03 December 2012

Barriers (3 of 3)

The poor are always with us, it’s said. Said as if it was a necessity or something that could not be changed. An acceptance of defeatism, a reluctance to shake the status quo. And George Bernard Shaw said that the reasonable person would accept this, for it was only the unreasonable person that wanted change. It seems inevitable that there will be richer and poorer, but why the rich shouldn’t get richer at the expense of the poorer; and do the rich need to be so much richer?

If you are one of the 10% — or, more likely these days, the 1% — you are probably content to leave things alone. After all you control so much of the world’s wealth that you are impregnable, aren’t you? You can have anything you want, and anything disturbing can easily be airbrushed — photoshopped — out of your field of view. So, to you, everything looks rosy.

And even for the other 90 − 99%, things aren’t equal. It seems as if one group has the power, such as it is, and the other suffer under it. It was once like this for those at the top. I’m talking about the difference between men and women.

From the beginnings of recorded history, women have been inferior to men; recorded history in western countries, that is. There are places where women have a more equal role, but these are often categorised as “undeveloped” or “savage”; non-westernised, uncivilised — and ripe for colonial exploitation.

And the position of married women was, legally speaking, as if they barely existed. And yet for many women, the “protection” of marriage at least enabled them to endure life.

The modern, supposedly emancipated women, can certainly have a career, even if rising to the top is constrained by the glass ceiling — or “stained glass” ceiling. But she does this with one eye on her reproductive functions and “biological clock”. Curiously, for all the advantages that men would arrogate to themselves, reproduction isn’t one of them.

And so, for so many women, there is a double disadvantage; poverty and the patriarchy. So often, they are expected to do much of the work of providing for the family. You’ve probably seen the images of men sitting around, drinking — alcohol or coffee, depending on culture — and looking on while their women work.

One traditional way out of poverty for women has been prostitution. You may well have moral objections to this, but that is to ignore the fact that it has existed for as long as we have recorded history, and shows no signs of disappearing. Closing your eyes to it won’t make it go away, nor will exhortations or laws. If you think it’s exploitation, what then is working for the minimal wage shelf stacking in a supermarket? Hardly anyone’s idea of ambition.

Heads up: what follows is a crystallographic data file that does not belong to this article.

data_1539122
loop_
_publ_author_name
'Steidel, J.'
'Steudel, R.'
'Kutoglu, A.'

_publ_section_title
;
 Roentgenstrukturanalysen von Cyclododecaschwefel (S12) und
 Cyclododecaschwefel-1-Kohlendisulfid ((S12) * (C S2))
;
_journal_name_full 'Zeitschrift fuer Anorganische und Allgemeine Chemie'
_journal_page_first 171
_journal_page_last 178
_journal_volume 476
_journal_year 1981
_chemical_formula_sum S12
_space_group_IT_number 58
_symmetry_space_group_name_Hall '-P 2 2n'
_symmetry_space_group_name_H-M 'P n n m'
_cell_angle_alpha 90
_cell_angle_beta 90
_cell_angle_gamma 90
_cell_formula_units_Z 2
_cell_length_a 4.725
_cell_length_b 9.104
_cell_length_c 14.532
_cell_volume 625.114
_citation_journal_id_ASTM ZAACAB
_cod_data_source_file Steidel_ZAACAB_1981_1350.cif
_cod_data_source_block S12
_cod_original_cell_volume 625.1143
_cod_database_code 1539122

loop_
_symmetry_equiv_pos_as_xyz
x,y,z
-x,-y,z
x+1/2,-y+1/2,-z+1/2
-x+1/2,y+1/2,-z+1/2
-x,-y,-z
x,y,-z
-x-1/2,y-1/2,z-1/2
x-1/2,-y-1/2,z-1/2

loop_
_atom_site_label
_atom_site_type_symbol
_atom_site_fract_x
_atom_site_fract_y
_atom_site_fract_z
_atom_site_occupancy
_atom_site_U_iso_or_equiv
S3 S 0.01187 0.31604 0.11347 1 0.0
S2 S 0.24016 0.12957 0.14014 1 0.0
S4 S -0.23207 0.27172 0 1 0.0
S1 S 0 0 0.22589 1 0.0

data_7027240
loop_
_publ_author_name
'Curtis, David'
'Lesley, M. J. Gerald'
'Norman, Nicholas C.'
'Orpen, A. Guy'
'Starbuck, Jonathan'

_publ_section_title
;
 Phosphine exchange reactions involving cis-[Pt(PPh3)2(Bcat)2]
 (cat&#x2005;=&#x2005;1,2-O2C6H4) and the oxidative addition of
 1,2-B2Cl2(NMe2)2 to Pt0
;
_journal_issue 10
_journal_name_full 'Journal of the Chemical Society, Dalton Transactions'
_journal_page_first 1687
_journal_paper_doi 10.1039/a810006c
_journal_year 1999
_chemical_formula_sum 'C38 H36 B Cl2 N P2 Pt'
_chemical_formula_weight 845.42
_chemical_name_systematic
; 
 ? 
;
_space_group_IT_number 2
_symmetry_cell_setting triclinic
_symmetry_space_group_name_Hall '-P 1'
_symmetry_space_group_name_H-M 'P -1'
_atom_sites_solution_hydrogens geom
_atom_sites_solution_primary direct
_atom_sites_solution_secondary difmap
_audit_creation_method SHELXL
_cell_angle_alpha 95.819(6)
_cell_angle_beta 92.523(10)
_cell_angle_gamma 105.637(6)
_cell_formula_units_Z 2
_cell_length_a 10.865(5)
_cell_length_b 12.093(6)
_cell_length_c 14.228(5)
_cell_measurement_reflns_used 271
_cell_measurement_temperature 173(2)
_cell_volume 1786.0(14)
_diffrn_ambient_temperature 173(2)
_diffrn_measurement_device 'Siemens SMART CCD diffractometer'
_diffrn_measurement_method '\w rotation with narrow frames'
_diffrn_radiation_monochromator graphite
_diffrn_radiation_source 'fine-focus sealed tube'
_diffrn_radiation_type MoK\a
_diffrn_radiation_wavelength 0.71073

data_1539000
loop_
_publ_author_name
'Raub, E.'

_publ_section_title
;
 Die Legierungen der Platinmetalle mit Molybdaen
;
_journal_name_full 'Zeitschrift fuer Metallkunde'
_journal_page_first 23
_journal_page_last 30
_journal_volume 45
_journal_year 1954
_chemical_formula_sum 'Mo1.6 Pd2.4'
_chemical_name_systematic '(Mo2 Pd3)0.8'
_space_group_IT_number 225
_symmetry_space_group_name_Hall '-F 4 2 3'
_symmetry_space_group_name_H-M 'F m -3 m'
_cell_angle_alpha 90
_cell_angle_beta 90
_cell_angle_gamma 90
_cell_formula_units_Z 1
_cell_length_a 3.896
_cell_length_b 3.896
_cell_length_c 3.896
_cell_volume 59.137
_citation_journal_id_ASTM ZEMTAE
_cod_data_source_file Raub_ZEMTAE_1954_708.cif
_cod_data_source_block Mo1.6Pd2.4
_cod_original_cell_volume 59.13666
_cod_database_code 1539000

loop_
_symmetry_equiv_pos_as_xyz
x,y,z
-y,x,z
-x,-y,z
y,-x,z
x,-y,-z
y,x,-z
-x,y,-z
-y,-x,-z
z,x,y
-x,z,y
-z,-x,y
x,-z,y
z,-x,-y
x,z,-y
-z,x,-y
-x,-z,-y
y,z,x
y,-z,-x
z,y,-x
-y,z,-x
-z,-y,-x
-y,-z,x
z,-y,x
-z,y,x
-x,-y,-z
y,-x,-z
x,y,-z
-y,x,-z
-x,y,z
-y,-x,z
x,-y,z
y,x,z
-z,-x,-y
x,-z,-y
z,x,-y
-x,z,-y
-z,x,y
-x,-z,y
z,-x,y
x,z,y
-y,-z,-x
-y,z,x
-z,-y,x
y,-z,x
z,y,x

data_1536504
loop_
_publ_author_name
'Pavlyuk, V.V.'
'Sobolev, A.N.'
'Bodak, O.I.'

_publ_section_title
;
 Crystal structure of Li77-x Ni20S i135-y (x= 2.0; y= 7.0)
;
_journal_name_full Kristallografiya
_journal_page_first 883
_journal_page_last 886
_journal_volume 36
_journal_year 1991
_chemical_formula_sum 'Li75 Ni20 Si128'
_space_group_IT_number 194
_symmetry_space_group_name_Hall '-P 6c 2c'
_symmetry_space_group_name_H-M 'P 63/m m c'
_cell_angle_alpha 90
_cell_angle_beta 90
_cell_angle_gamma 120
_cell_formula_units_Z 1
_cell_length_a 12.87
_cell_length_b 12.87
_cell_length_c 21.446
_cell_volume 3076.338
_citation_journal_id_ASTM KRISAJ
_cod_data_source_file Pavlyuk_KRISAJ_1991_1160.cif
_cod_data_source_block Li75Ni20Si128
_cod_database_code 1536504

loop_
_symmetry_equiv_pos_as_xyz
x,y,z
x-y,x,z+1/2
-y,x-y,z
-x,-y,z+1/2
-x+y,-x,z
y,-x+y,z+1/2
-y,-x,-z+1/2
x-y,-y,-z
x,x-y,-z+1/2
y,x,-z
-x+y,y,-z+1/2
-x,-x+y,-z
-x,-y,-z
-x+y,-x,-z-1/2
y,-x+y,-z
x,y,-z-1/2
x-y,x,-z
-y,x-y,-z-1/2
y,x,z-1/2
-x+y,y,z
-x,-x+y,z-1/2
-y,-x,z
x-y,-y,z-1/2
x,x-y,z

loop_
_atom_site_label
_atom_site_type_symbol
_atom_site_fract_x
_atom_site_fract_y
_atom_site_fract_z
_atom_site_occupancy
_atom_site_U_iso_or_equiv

And there are still places where education for women barely happens; it may have been common in Victorian Britain, but surely this quaint idea is long gone; except that it isn’t.

Education is the answer; easy to say, not so easy to do. Education needs teachers and facilities; but most of all it needs a major culture shift. And shifting entrenched opinions, cultures and fossilised minds also takes education, which, alas, is too often seen as inessential and thereby rejected. The “good enough for my grandfather” argument.

In the “land of the free” where the story is that anyone can drag themselves out of poverty through hard work, it turns out that this is just another myth: getting out of poverty is extremely difficult, so difficult as to be next to impossible.

All rather depressing; we can see what are (some of the) problems, we can see what would help; but achieving action is so difficult. And yet there are indications that change, long overdue, is slowly happening. Festina lente.

There’s something else to think about. It’s clear that in so many places inequality is increasing, with the 1% showing little regard for the rest, the “plebs”. History doesn’t repeat itself, but what does repeat is the inability to learn any lessons from history. The burden of taxation has weighed heavily on those least able to pay it in many places — and I’m not excluding present day Britain. Some classes — the Church and the nobility — didn’t even pay taxes, for taxes were for the “little people”. And the result, eventually? Think of the French revolution, the Russian revolution, what happened to the Ottoman Empire. Could this happen again?

The (inchoate?) thoughts in these three pieces were initiated by watching the BBC’s Why Poverty series. The individual programmes may be available on the iPlayer. There is more at www.bbc.co.uk/whypoverty and there are links there to further information from the Open University. Do look.

There’s also a BBC series called Inside Claridge’s or how the other 1% lives. Marvel at the oleaginous ego-polishing.

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